In 1979, Becker et al.1 observed that hypodensities initially displayed in brain CT scans temporarily disappeared during the acute phase of ischaemic stroke in some patients; they called this phenomenon the ‘fogging effect’. This effect has subsequently been described in brain MRI as well, in both T1- and T2-weighted sequences and in FLAIR sequences.2 Images taken using either technique may display transient isodensity or normal intensity in the infarcted area, and contrast material may be necessary in order to identify the infarction.1

This phenomenon can be observed in up to 50% of all cases and it is more frequently reported during the second and third weeks after an ischaemic stroke.3 Fogging has been described in both hemispheric and posterior territory ischaemic strokes.

The fogging effect has been linked to the ‘luxury perfusion’ phenomenon, defined as increased blood flow in advanced stages of ischaemic stroke that is insufficient to restore infarcted brain tissue. Brain SPECT studies have confirmed that blood flow increases in the ischaemic area during the subacute phase.4 Some researchers have suggested that increased blood flow associated with luxury perfusion masks radiological hypodensities during that phase.4

Other theories seeking to explain the fogging effect postulate the development of mild haemorrhagic transformations, proliferation of capillaries and decrease in bulk water in the infarcted area, or macrophage infiltration into the infarcted tissue as potential causes for this phenomenon.1,3

The 2 cases presented here experienced large-calibre vessel occlusion (basilar artery and terminal carotid artery) and late recanalisation of those occlusions did not result in any clinical improvement. The term ‘futile recanalisation’ refers to a situation in which recanalisation of an occluded artery fails to prevent extensive ischaemic stroke and thus does not improve patients’ functional outcomes.5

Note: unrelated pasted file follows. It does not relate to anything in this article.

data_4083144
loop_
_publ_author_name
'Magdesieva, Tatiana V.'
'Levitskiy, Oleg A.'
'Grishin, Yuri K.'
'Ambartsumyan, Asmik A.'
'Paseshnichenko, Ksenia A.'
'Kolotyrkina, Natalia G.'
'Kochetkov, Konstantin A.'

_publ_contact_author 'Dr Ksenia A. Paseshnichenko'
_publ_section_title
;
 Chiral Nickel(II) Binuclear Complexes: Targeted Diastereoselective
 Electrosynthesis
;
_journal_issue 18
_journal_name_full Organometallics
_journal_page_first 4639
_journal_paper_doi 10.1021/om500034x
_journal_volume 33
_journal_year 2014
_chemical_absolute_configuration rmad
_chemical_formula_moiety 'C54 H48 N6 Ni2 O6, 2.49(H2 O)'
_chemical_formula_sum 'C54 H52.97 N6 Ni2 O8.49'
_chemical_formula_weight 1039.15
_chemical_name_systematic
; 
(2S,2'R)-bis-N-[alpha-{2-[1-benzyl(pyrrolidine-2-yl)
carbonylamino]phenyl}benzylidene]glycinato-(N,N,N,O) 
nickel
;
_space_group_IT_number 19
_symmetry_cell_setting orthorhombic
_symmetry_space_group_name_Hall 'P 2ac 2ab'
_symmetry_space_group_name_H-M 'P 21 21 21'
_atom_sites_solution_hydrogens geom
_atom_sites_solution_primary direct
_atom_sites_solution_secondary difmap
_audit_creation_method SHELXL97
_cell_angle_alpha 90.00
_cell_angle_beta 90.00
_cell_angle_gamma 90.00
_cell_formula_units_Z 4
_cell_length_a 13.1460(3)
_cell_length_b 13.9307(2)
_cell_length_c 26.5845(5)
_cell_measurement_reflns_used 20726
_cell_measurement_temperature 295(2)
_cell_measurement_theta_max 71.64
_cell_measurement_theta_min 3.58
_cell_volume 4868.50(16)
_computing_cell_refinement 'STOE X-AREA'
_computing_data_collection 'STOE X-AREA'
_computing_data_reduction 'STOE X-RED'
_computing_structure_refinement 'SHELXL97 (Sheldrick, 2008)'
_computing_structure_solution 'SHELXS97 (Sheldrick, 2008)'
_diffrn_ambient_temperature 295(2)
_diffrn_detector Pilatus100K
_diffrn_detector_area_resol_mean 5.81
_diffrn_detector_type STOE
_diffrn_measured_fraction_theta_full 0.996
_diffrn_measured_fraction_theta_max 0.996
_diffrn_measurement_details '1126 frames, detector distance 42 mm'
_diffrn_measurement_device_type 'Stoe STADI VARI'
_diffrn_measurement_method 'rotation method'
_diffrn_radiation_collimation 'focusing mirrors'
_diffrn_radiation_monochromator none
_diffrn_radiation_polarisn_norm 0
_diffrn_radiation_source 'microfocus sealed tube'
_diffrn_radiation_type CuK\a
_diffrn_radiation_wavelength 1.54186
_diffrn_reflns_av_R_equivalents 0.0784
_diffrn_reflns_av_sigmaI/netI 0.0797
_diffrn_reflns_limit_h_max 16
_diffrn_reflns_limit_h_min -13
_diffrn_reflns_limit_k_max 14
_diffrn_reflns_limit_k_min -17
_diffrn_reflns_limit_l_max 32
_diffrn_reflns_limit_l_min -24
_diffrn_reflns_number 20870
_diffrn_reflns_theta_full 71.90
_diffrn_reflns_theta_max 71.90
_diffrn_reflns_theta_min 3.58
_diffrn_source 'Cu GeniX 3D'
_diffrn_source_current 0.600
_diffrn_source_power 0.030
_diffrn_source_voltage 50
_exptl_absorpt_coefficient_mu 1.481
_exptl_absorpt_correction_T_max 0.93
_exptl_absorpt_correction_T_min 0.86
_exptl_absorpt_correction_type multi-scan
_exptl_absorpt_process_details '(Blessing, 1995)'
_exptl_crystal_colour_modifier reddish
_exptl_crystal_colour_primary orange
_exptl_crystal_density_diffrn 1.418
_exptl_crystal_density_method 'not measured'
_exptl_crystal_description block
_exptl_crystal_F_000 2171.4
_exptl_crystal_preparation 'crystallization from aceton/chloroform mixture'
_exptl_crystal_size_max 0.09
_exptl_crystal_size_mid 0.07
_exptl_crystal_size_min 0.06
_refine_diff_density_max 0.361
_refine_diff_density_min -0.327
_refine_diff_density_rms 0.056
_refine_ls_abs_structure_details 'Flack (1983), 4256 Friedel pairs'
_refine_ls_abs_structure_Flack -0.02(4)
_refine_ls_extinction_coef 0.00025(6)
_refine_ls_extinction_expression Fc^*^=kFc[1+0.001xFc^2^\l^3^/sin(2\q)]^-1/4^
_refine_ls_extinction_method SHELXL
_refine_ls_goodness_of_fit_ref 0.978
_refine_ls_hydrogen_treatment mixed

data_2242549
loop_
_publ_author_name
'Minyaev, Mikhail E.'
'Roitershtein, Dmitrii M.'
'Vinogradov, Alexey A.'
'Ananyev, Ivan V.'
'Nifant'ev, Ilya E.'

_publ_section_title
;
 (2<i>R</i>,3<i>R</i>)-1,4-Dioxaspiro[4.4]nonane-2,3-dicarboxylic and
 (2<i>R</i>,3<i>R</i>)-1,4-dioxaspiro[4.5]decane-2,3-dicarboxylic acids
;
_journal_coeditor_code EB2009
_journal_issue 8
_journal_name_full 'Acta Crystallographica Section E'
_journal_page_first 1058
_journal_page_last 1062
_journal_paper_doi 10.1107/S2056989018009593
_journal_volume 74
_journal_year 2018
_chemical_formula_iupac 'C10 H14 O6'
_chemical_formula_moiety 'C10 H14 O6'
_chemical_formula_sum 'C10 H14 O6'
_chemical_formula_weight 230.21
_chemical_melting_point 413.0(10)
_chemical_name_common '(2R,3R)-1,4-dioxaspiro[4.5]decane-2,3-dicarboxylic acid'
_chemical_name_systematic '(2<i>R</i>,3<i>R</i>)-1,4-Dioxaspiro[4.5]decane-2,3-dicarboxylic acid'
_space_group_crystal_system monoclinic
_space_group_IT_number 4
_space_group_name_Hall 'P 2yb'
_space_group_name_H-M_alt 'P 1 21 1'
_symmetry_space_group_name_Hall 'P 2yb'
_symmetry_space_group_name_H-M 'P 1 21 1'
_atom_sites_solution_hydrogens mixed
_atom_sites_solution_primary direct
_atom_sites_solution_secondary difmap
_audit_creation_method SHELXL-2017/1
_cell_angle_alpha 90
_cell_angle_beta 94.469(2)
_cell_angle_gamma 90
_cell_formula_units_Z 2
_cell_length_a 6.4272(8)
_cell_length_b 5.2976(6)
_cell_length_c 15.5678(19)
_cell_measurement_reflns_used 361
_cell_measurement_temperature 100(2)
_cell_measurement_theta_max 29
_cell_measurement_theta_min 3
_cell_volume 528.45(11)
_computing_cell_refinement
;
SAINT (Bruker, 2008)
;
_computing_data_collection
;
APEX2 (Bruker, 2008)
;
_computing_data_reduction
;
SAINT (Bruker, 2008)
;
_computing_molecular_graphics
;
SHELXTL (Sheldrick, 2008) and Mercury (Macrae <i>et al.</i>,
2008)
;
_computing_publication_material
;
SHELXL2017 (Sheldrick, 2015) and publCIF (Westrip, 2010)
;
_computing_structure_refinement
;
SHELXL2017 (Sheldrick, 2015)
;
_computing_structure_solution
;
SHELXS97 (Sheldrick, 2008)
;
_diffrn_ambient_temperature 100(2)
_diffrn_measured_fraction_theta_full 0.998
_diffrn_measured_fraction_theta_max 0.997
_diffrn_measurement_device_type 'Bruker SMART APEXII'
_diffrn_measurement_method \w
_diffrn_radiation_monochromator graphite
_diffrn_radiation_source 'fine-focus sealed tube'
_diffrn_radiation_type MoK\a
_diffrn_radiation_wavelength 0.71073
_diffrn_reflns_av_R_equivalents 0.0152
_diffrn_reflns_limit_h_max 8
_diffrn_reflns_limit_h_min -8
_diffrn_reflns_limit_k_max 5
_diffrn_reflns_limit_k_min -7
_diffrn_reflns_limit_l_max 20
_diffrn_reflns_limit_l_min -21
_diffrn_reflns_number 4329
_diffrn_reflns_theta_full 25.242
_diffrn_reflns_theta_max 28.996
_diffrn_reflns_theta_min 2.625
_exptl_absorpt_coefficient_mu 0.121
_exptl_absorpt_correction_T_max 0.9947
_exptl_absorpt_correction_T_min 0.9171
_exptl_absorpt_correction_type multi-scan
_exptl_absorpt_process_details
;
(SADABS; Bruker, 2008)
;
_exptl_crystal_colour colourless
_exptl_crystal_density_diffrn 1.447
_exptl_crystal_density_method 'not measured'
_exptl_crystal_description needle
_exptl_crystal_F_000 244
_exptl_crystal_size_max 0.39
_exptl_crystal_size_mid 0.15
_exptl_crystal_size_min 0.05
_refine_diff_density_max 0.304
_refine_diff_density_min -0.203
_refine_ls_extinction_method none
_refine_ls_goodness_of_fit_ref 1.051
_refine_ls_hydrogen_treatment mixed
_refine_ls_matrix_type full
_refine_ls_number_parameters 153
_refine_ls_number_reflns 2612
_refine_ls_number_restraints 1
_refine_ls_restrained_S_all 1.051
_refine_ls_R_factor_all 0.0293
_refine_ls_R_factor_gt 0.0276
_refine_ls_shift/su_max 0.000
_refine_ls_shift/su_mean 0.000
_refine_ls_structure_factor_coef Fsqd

Although different mechanisms restored cerebral blood flow in these 2 patients (mechanical thrombectomy in the first patient and spontaneous recanalisation in the second), final outcomes were the same: late, ineffective recanalisation of the infarcted tissue.

The clinical cases presented here support the theory that establishes a connection between the fogging effect and the luxury perfusion phenomenon. The fogging effect may be a radiological manifestation of futile recanalisation and reflect the luxury perfusion phenomenon occurring in the infarcted tissue of these patients.

Further studies based on this hypothesis are necessary to elucidate the connection between the fogging effect and futile recanalisation.

H. Becker, H. Desch, H. Hacker, A. Pencz.
CT fogging effect with ischemic cerebral infarct.
Neuroradiology, 18 (1979), pp. 185-192
A. Uchino, Y.A. Sawada, T. Imaizumi, T. Mineta, S. Kudo.
Report of fogging effect on fast FLAIR magnetic resonance images of cerebral infarctions.
Neuroradiology, 46 (2004), pp. 40-43
D.C. Wagner, A. Deten, W. Härtig, J. Boltze, A. Kranz.
Changes in T2 relaxation time after stroke reflect clearing process.
Neuroimage, 61 (2012), pp. 780-785
J.J. Sánchez-Chávez, E. Barroso, L. Cubero, J. González-González, M. Farach.
Evaluación mediante TC, SPECT y qEEG de pacientes con lesiones isquémicas cerebrales durante las fases aguda, subaguda y crónica.
Rev Neurol, 27 (1998), pp. 213-223
C. Molina.
Futile recanalization in mechanical embolectomy trials: a call to improve selection of patients for revascularization.

Please cite this article as: Iglesias-Mohedano AM, García-Pastor A, Contreras-Chicote A, Villanueva-Osorio JA. ¿Está relacionado el fogging effect con la recanalización fútil?. Neurología. 2015;30:447–449.

Copyright © 2013. Sociedad Española de Neurología